Our Reasonable Cellar posts are so often about things that are slightly off. An off region. An off grape. An off vintage. But today nothing is off at all. The inspiration was Brovia Barolo 2008. In one of my better moves, I tucked a way an entire case of the wine when we got it maybe five or six years ago. About a couple of years ago I cracked my first bottle. Now I love mature Barolo most of all, but I’m pretty OK with young Barolo too. I’m pretty happy with fresh, tannic reds, especially with grilled beef. But not when they’re shut down! 2008 Brovia Barolo: A 'decent' vintage now at ten years is singing That first bottle of 2008 that I opened, maybe 18 months ago, was totally shut down. We opened it and it didn’t taste of much at all. We decanted it and then it just tasted of tannins. We decanted it some more and still more tannins. It hung out in my fridge for a day or two and then just tasted…unfresh. That’s what wine is like when it’s shut down. But around six months ago it was not shut down. It wasn’t quite firing on all cylinders, but it was a very enjoyable bottle of Barolo. So a month ago I opened up another bottle. Yum! And another bottle last week. Victory! That was a singing bottle of Barolo, with just the right combo of fresh cherry Nebbiolo fruit and that tar-rose-porcini heaven that you want from mature Barolo. It turns out that the “normale” Barolo from Brovia — in a decent but not epic vintage — is ready to drink at around age 10. Now, I write all this not to brag about a smart move I made five years ago, but to help us all plan for the future. It so happens that a very awesome vintage of Brovia’s “normale” is on the market today. Surprisingly, it hasn’t moved from the Reasonable Cellar budget range that it occupied back when the 2008 was released. 2013 Brovia Barolo: One of the best straight Barolos you'll come across It’s Barolo, not an “off" region at all. It’s 2013, not an off vintage at all, but one of the best two or three so far this century. It’s certainly not an obscure producer. It’s not even a wine that’s escaped the attention fo the press. Antonio Galloni give it a monster score and said "This one of the best straight Barolos readers will come across.” Not bad! The wine is certainly shut down today, as a recent drinking confirmed. No matter how much air I gave it the wine just didn’t give back. But that’s OK. Experience has shown me that it will come around in a few years. I’ve put an entire case aside. While I wait, I can enjoy those 2008s! We have plenty of Brovia 2013 in stock in both NY and SF. It’s normally $48.99/bottle in NY and $51.99 in SF but the wine will discount to $42.99 when using the coupon codes, below. Buy Brovia, Barolo, 2013 in New York City. (Use coupon code "BROVIA2013NYC") Buy Brovia, Barolo, 2013 in San Franciso. (Use coupon code "BROVIA2013SF") Don't want to miss beat? Sign-up for our newsletter already! As loyal subscribers already know, the newsletter is not only the best place to get first crack at your favorite, hard-to-find wines at special discounts but it's also where we go in great depth about the producers, vintages, regions and trends in the world of fine wine. We send it once a week on Wednesday, unless, you elect to receive more. You can do so by using the form below or, here, if our site's sophisticated technology isn't functioning as described. ;)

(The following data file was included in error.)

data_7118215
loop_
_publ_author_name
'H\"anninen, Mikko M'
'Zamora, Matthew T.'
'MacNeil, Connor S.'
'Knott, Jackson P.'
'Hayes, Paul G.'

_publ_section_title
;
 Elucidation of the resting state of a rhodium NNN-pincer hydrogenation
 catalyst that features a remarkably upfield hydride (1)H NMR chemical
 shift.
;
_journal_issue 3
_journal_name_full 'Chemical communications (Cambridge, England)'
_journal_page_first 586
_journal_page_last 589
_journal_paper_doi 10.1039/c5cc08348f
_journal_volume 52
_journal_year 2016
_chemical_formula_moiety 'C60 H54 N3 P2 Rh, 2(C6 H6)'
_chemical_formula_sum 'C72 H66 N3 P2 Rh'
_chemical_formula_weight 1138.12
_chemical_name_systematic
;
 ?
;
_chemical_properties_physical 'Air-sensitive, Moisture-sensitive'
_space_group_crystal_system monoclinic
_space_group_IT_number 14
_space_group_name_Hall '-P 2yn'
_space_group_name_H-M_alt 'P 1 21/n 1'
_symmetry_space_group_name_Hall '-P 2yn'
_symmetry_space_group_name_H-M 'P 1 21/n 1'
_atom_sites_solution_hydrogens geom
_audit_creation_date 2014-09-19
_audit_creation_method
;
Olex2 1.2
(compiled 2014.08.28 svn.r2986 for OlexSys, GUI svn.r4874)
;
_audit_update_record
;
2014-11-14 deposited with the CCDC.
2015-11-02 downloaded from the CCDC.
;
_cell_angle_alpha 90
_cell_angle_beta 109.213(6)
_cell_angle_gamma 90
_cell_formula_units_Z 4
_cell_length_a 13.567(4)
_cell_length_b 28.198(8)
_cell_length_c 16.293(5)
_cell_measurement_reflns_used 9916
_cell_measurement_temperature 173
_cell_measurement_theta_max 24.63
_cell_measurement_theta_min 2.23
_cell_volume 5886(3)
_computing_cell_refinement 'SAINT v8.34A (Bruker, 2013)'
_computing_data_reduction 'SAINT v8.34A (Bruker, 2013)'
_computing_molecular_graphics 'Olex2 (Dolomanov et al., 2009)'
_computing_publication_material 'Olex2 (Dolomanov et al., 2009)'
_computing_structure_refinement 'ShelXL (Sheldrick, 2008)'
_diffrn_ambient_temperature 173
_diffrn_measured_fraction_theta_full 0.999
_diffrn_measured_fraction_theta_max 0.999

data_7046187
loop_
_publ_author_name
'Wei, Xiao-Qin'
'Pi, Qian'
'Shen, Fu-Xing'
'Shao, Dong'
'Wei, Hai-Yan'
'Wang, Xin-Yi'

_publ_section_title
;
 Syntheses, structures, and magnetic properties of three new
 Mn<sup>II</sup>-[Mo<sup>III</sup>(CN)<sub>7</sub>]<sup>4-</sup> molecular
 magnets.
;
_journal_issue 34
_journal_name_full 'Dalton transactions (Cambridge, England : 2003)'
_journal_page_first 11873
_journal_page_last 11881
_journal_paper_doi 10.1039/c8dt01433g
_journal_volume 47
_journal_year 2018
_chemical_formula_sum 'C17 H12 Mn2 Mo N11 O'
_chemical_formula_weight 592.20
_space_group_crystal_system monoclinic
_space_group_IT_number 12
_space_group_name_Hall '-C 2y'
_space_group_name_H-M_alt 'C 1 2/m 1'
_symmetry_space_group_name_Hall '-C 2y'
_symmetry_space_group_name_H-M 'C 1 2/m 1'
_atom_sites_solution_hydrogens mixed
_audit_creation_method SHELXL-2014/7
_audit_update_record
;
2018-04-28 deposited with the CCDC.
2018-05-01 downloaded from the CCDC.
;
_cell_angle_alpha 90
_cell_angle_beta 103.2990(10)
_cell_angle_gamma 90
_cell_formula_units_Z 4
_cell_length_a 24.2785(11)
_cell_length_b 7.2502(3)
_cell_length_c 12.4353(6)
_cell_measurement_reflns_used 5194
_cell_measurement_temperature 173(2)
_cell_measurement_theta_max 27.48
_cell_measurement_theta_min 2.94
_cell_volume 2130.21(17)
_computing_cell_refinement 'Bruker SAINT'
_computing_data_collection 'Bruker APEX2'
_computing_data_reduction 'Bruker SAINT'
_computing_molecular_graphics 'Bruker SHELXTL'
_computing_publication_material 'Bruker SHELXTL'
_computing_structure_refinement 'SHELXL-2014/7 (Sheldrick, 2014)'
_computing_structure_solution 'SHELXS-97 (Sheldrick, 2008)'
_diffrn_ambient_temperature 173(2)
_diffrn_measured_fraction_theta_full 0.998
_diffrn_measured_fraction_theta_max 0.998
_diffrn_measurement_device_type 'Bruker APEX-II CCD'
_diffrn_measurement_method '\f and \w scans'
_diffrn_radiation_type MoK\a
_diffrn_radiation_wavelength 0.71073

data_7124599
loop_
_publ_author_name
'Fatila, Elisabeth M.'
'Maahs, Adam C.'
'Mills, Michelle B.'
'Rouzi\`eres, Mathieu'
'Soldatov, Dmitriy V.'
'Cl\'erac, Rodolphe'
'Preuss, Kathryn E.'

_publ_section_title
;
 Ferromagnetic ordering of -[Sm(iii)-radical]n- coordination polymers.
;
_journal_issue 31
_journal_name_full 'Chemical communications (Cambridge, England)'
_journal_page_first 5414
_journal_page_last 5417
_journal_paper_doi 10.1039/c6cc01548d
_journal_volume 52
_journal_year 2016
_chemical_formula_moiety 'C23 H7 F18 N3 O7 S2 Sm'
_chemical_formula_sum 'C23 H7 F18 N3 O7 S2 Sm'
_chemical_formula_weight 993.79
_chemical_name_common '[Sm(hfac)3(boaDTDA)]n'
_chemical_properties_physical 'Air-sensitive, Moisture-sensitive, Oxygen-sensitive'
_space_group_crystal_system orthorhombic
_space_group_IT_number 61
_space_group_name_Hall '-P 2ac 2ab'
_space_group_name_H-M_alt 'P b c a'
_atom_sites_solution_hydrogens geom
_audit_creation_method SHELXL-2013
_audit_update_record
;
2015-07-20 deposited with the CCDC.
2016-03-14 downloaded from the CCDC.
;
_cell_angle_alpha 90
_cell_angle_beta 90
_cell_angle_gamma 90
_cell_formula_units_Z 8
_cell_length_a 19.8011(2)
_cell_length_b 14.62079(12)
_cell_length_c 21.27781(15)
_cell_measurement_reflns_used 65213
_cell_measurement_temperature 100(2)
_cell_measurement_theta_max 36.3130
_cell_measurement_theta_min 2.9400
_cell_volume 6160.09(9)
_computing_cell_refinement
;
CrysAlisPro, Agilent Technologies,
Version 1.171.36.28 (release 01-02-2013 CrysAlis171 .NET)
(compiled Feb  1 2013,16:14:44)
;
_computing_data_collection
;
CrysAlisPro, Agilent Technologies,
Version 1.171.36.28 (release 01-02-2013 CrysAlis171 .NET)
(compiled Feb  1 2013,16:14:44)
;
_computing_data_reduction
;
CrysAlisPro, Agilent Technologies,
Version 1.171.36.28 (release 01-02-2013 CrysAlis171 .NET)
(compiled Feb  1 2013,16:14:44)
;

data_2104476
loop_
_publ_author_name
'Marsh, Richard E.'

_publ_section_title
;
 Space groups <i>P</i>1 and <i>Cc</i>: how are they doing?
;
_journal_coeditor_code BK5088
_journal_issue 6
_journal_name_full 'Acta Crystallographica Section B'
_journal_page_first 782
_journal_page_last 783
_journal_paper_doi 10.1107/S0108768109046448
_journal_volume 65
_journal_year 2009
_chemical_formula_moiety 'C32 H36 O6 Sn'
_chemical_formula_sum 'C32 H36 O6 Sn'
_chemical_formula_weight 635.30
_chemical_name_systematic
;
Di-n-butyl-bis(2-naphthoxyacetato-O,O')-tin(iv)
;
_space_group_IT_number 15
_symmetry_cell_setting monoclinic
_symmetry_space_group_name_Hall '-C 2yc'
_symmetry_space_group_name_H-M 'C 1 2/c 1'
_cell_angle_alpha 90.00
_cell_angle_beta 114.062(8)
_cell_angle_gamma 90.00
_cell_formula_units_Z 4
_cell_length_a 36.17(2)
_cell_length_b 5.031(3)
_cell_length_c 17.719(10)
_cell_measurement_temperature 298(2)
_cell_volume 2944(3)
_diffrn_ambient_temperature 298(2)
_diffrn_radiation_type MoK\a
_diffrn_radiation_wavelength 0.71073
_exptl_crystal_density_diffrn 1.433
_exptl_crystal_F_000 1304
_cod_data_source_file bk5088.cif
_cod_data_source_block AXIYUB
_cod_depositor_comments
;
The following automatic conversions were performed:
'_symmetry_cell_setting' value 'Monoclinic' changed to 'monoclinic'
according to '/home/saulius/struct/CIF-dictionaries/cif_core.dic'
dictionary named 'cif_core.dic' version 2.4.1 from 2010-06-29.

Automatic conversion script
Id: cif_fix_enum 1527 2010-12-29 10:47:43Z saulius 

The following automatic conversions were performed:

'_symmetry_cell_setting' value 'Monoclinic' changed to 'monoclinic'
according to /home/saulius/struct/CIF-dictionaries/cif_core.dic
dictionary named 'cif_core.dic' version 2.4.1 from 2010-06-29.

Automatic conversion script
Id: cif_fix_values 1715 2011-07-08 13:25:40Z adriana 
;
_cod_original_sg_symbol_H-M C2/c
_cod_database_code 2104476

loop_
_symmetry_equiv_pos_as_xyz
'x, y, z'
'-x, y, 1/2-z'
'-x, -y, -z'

It's not quite spring-like outside here in New York, but warmer weather and asparagus is surely just around the corner -- and of course our colleagues and customers in San Francisco are already well into their beautiful spring. So what does all this mean for wine? Basically three things. It's the beginning of Rosé season and everyone is eager to change up their wine game with something pink. Fortunately, some of our favorites have just arrived and make their way on to the list below. It's also time to think about spring vegetables and to address the age old question: what exactly goes with asparagus? There are a couple of answers below. Finally, this is the time of year when I crave freshness above all else. I stop hitting the big old wines in the cellar and start bringing home the youngsters. I give Barolo a break and turn to Dolcetto. Don't worry big wines, grilling season is just a few weeks away! Here's my list (in no particular order, and definitely skewed towards my usual hunting grounds like Piedmont, Loire etc.): Arnot-Roberts Rose 2017 ($27.99). This is an easy one to start with! It's usually the first Rosé from the most recent harvest that we carry, and it's always here in time for spring. It's not the sort of super-light Rosé that you'll crave when the weather turns really hot but perfect on a cool spring day. Of all things, this is made from Port variety Touriga Nacional grown at 1400 feet above Clear Lake! (available in SF and NYC) Poderi Colla Nebbiolo 2015 ($29.99). Ok, I may give Barolo a break for a few weeks in the spring, but does that mean I have to give up Nebbiolo? Hell no. And this one is so tasty. This is single vineyard Nebbiolo with some pretty old vines, aged in large barrels for a year and then again for a year in bottle. From an estate that is fast becoming a big deal in Piedmont. (available in NYC only) Selbach-Oster, Riesling Feinherb, 2016 ($17.99). You knew I had to include a Riesling because, well, Riesling is an important part of my diet four seasons out of four. In spring, maybe I back away from the sweeter wines, but something fresh, light and with a dash of sweetness like this Feinherb will do perfectly. Spring vegetable friendly. (available in NYC and SF) Knoll, Gelber Muskateller Loibner Federspiel, 2016 ($31.99). Here in New York we're still actually waiting for the asparagus to arrive. In the mean time, you can do what they do in Central Europe and enjoy jarred white asparagus. Just cut some up and include it in a salad with a light vinaigrette for a delightful early spring dinner (yeah, go ahead and throw a little bacon in there too..). In Austria they would probably drink a Muskateller with a dish like that, and we'll do that too, because it totally works. We have one from Wachau master Knoll. (sorry, available in NYC only but you've already got fresh asparagus in SF!) Domaine Bruyere (Reynaud), Croze Hermitage "Cuvee Georges Reynaud", 2015 ($26.99). Syrah is a bit like Nebbiolo. I need a short break from Cornas and Hermitage, but I don't want to give up the grape! Fortunately, Reynaud makes lovely Croze that is beautifully juicy and fresh for drinking young in springtime weather. All biodynamic. (available in NYC only) Gerard Boulay, Sancerre Rose, 2016 ($27.99). We're still waiting for most of the vintage 2017 Rosés to show up, but a nice thing about this time of year is that some of the Rosés from the vintage before actually start to show better at this point. Especially the good ones! Boulay's Sancerre Rosé was delicious in its first year, but is now really coming into its own. (available in NYC only) Deschamps, Pouilly-sur-Loire "Les Loges", 2016 ($16.99). Here's another wine that I love so much that I'm happy to drink all year long. But it's such a great spring-vegetable wine that this is a particularly great time to break out a bottle. This is an oddity: 100% Chasselas, from Pouilly Fumé! It's got that Loire Valley minerality that delivers the freshness I want, and the Chasselas gives a glorious floral touch that demands...asparagus? (available in NYC only) Hager, Pinot Noir, 2014 1L ($17.99). Obviously any top 10 list I produce is going to have some Pinot Noir on it. What surprises me here is that the Pinot Noir is from Germany! I can't explain it. There's nothing more spring-like about Germany than Burgundy or Oregon. I just happen to really enjoy drinking this Pinot right now. Pinot Noir has a reputation for being pricey, but this really delivers the grape's sophistication for a great price, especially when you do the math on this being a 1L bottle. Delicious. (available in NYC only) Gianni Brunelli, Rosso di Montalcino, 2016 ($30.99). Here we have the young and fresh version of Brunello di Montalcino. Probably I shouldn't have it on this list because we don't have much and certainly can't get more. But Jesus it is a really good wine. 2016 is such a great vintage pretty much everywhere in Italy and maybe everywhere in Europe, and we are just starting to get to enjoy its fresh red wines. (available in NYC only) Domaine de la Taille aux Loups (Jacky Blot), Montlouis sur Loire "Remus", 2016 ($29.99). This wine has everything going for it. It's so fresh and yummy. It's happy hanging out with spring vegetables, but is so versatile I would drink this with just about anything. And it's Chenin Blanc...a four season grape that all of us seem to want more and more of. But in spring, I don't want anything too sweet, and don't need anything too old. This is what I want. (available in NYC only)